Last week in the first part of this blog post I outlined the early beginnings of computer generated imagery (CGI). Most of it was done in computer labs and usually in isolation.
But then someone in Hollywood saw the potential of this new art form.
The early use of CGI in motion pictures was very limited and seems somewhat underwhelming to audiences today. The first use of a computer assisted visual element in a major motion picture happened in 1973 with the movie Westworld. Westworld was Michael Crichton’s cautionary tale about an amusement park that goes horribly wrong. Westworld is a place where rich tourists of the future can go to live out their fantasies in a recreation of the old west populated by robots. Guests can interact with the robot actors, get into fights, even shoot outs with the robots. It almost-but-not-quite predicts the popularity of virtual environments and first person shooter video games.
Naturally, when you mix robots and selfish humans with guns you can practically count it down to the minute that everything goes awry. The robots become a real threat and the humans have to fight for their survival.
The CGI was used in sequences when the camera sees the deadly robot cowboy’s point of view. Using 2D animation, the point of view of Yul Brynner’s gunslinger was created with raster graphics.
As I said; underwhelming.
The sequel to Westworld, Futureworld, made in 1976 also made limited use of CGI for an animated hand and face.
Then in 1977 George Lucas released Star Wars. The conventional special effects of models shot against blue screen and optically composited wowed audiences so much that they would be forgiven for being less than impressed with the first use of an animated wireframe graphic. Remember the scene where the rebel leaders are telling the fighter pilots about the plan to defeat the Death Star? Remember the little animated graphic that illustrates how the X-Wing pilots have to try to drop an explosive into an exhaust port?
Yeah, it wasn’t nearly as exciting as the attack that followed, nevertheless it was the first use of wireframe graphics and a 3D model.
A similar raster wire-frame model rendering was used in Ridley Scott’s film Alien in 1979. These were seen on the Nostromo’s navigation monitors in the landing sequence.
These examples, although they technically quality as computer generated imagery, don’t look the way we expect CGI to look. These sequences could have been made using traditional 2D animation or other, similar optical effects and it would have made little to no difference to the movie audience.
The really big leap forward came in 1982 with the use of fractal geometry and true CGI rendering in the famous Genesis sequence from Star Trek II: The Wrath of Khan.
Industrial Light and Magic, the special effects house created by George Lucas, was working hard to make computer generated images pay off. Their computer graphics team created the “Genesis Effect”sequence. This was used in the scene where Kirk, Spock and McCoy watch the presentation on how the Genesis Wave works to terraform planets. This sequence was the first use of a fractal-generated landscape in a movie and the results, as most would agree, were spectacular.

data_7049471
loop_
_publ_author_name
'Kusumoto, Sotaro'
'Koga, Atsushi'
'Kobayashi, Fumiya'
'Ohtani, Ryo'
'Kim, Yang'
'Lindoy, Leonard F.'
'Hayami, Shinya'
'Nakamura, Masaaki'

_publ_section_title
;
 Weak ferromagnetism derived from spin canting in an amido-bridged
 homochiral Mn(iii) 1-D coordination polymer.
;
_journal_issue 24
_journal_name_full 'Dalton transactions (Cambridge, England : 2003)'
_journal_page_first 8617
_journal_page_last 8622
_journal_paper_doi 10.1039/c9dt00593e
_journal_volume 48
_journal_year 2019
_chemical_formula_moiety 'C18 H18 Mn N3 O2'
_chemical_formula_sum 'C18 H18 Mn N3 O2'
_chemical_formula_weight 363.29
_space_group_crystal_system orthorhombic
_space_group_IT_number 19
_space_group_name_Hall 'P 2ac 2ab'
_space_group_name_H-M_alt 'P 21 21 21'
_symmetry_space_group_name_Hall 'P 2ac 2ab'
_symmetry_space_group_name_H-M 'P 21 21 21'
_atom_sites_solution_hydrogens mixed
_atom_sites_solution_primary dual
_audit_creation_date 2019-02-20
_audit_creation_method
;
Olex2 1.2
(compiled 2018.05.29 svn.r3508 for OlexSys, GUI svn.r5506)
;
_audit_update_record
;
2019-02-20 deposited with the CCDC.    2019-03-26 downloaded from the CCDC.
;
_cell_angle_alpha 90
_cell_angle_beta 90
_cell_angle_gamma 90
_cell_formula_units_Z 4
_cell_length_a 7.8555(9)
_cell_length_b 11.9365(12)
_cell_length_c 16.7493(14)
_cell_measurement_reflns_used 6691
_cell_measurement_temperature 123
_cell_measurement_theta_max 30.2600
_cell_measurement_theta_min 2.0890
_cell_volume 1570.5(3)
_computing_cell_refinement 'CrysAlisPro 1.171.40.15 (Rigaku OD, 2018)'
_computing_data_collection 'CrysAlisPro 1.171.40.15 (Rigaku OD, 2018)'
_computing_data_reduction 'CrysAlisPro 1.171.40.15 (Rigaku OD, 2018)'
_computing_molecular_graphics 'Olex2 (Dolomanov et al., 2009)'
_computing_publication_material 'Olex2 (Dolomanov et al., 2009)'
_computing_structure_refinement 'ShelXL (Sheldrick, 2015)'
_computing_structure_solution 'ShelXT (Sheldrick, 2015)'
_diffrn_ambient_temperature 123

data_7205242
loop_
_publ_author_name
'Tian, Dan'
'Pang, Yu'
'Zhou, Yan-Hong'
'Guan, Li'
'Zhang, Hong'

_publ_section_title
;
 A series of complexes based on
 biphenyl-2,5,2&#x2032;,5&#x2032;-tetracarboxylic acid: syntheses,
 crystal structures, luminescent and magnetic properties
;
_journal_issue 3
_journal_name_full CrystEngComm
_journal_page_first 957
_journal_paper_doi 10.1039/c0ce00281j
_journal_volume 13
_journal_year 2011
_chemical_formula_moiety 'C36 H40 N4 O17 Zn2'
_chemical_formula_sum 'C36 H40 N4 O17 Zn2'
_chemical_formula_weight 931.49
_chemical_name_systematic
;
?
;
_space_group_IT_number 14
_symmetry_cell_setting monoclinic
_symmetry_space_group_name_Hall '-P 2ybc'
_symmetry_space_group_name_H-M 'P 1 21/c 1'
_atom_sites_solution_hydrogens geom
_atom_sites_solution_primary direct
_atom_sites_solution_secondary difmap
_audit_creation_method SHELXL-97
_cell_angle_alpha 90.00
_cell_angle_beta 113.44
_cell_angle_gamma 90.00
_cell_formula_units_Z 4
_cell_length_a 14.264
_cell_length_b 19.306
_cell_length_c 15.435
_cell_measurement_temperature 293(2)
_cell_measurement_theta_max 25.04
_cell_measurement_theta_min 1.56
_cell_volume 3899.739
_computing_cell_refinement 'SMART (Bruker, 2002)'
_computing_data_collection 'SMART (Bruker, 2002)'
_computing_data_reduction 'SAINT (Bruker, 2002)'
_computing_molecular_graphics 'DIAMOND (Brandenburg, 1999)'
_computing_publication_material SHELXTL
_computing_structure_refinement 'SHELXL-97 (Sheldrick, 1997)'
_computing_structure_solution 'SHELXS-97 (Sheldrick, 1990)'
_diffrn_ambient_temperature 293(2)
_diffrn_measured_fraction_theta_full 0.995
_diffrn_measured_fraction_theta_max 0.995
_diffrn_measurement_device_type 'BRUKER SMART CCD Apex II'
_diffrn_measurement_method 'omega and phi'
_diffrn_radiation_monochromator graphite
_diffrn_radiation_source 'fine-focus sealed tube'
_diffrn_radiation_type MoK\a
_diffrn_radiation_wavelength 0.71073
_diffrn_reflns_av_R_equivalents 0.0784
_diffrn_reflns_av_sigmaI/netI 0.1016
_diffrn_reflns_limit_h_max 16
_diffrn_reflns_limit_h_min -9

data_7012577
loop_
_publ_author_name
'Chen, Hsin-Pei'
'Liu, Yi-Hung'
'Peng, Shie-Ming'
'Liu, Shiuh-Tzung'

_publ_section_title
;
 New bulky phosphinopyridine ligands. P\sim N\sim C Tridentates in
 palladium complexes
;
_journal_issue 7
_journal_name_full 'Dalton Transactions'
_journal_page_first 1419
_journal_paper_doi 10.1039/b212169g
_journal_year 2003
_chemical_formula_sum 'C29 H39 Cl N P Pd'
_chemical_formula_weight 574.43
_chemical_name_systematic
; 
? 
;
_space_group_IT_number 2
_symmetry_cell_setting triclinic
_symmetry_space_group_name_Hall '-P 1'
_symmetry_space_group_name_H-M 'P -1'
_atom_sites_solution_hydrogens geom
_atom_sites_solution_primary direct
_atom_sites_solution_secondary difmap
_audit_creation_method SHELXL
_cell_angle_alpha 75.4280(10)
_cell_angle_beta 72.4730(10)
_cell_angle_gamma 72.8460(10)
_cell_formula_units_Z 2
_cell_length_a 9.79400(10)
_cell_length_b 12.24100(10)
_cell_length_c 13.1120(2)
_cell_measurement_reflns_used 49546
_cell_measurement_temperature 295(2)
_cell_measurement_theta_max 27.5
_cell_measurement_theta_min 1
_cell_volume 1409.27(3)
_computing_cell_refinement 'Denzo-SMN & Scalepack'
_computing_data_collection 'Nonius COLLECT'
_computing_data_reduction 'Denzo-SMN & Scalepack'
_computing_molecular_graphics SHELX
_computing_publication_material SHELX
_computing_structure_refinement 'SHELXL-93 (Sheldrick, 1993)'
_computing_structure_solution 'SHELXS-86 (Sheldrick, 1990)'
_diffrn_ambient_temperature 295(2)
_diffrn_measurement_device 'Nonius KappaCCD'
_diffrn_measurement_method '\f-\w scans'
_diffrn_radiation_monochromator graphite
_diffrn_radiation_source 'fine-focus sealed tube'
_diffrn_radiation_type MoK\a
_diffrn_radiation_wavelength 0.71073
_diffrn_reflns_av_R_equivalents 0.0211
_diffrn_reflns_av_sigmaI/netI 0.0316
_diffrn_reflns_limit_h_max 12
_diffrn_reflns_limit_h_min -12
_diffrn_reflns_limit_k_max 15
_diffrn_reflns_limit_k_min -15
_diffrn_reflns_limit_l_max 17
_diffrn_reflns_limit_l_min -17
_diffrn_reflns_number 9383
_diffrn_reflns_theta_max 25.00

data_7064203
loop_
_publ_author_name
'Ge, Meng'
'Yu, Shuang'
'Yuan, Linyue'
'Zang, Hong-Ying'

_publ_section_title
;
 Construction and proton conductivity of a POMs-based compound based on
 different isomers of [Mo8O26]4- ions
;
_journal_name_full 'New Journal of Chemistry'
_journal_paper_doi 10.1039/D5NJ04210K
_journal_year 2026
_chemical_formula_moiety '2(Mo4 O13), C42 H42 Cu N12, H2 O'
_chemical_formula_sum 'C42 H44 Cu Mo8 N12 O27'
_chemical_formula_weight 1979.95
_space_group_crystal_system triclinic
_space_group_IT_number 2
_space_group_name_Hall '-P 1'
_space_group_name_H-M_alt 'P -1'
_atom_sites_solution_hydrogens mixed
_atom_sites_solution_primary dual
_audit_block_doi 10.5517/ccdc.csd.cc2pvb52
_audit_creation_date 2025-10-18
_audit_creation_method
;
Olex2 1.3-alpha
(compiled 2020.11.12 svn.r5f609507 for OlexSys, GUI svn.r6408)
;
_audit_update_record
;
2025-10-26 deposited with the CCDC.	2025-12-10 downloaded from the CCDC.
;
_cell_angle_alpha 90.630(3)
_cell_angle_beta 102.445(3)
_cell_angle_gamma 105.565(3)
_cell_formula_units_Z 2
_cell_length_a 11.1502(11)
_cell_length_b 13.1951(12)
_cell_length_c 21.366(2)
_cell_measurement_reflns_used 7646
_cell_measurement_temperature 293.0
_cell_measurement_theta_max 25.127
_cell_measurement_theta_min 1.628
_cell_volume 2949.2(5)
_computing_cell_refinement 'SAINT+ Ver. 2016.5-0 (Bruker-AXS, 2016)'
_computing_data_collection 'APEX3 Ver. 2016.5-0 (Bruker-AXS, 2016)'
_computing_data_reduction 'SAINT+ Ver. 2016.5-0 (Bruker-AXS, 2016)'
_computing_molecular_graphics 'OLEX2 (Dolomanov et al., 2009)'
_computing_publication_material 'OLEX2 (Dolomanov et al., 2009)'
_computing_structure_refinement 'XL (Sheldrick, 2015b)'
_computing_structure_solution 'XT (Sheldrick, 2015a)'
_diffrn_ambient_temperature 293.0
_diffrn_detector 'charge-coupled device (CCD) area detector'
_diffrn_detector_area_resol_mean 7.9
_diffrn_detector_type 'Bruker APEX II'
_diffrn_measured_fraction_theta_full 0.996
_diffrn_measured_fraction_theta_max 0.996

This was one of the first moments that some in the audience might recognize that this technique was something different.
And then there was Tron.
Computers were just beginning to make their presence known in the mainstream. Video games were all the rage among the kids. These oversized devices were showing up in arcades and very handily fleecing kids of their loose change. The displays on the screen were crude little animations but the fact that the user could control the action with a joystick was transformative. Few games actually presented an immersive 3D environment which the player could control, but some did. Battlezone was a first-person tank combat arcade game from Atari released in 1980. The player would control a tank which was attacked by other tanks and missiles. The game used wireframe vector graphics on a black and white vector monitor with green and red sectioned color overlay. The wireframe was simple, but the 3D element was immersive. It put the player into the environment. The player began to, as William Gibson would later put it, occupy the space behind the video screen.
That was the idea behind Disney’s Tron. Jeff Bridges plays a computer programmer and video arcade owner who gets himself trapped inside the computer that he helped develop. The world inside the computer is made up of lights and energy; activities that the programs (represented as people) engage in are basically video game scenarios.
The movie featured the first extensive use of 3D CGI in the famous Light Cycle sequence. It is considered by many to be one of the best parts of the movie for its use of Computer Graphics Imagery. It was a milestone in computer-generated effects for the movies
These early examples of 3D imagery, as impressive as they eventually became, were still heavily associated with computers, though. We were under no illusion that the CGI effect was anything more than something associated with this new toy. It was realistic, but it existed in its own separate reality. It was never used as a substitute for reality. The “computery” feel of the image was something that early creators could not get away from.
That, however, was about to change.
Next week: Spaceships, shape changing witches and dinosaurs.